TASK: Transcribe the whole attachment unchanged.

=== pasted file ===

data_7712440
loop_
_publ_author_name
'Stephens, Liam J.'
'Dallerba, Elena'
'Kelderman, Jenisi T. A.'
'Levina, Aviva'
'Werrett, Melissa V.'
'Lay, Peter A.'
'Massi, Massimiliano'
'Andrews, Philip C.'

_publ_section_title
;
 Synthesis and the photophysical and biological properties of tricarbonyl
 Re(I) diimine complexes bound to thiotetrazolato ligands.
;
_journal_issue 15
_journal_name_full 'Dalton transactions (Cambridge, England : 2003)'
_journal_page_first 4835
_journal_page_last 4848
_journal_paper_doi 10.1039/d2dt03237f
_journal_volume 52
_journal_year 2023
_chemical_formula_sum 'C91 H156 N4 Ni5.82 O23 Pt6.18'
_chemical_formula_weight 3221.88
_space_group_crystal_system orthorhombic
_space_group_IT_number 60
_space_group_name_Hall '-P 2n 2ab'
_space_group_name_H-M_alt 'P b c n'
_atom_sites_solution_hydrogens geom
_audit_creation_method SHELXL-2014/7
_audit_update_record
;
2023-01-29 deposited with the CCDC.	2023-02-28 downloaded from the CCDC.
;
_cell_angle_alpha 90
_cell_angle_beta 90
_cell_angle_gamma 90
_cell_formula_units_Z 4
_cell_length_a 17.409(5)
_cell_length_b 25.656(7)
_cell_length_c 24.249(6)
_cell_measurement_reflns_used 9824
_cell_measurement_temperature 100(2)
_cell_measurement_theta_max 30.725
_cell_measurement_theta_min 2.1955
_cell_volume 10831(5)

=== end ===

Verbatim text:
data_7712440
loop_
_publ_author_name
'Stephens, Liam J.'
'Dallerba, Elena'
'Kelderman, Jenisi T. A.'
'Levina, Aviva'
'Werrett, Melissa V.'
'Lay, Peter A.'
'Massi, Massimiliano'
'Andrews, Philip C.'

_publ_section_title
;
 Synthesis and the photophysical and biological properties of tricarbonyl
 Re(I) diimine complexes bound to thiotetrazolato ligands.
;
_journal_issue 15
_journal_name_full 'Dalton transactions (Cambridge, England : 2003)'
_journal_page_first 4835
_journal_page_last 4848
_journal_paper_doi 10.1039/d2dt03237f
_journal_volume 52
_journal_year 2023
_chemical_formula_sum 'C91 H156 N4 Ni5.82 O23 Pt6.18'
_chemical_formula_weight 3221.88
_space_group_crystal_system orthorhombic
_space_group_IT_number 60
_space_group_name_Hall '-P 2n 2ab'
_space_group_name_H-M_alt 'P b c n'
_atom_sites_solution_hydrogens geom
_audit_creation_method SHELXL-2014/7
_audit_update_record
;
2023-01-29 deposited with the CCDC.	2023-02-28 downloaded from the CCDC.
;
_cell_angle_alpha 90
_cell_angle_beta 90
_cell_angle_gamma 90
_cell_formula_units_Z 4
_cell_length_a 17.409(5)
_cell_length_b 25.656(7)
_cell_length_c 24.249(6)
_cell_measurement_reflns_used 9824
_cell_measurement_temperature 100(2)
_cell_measurement_theta_max 30.725
_cell_measurement_theta_min 2.1955
_cell_volume 10831(5)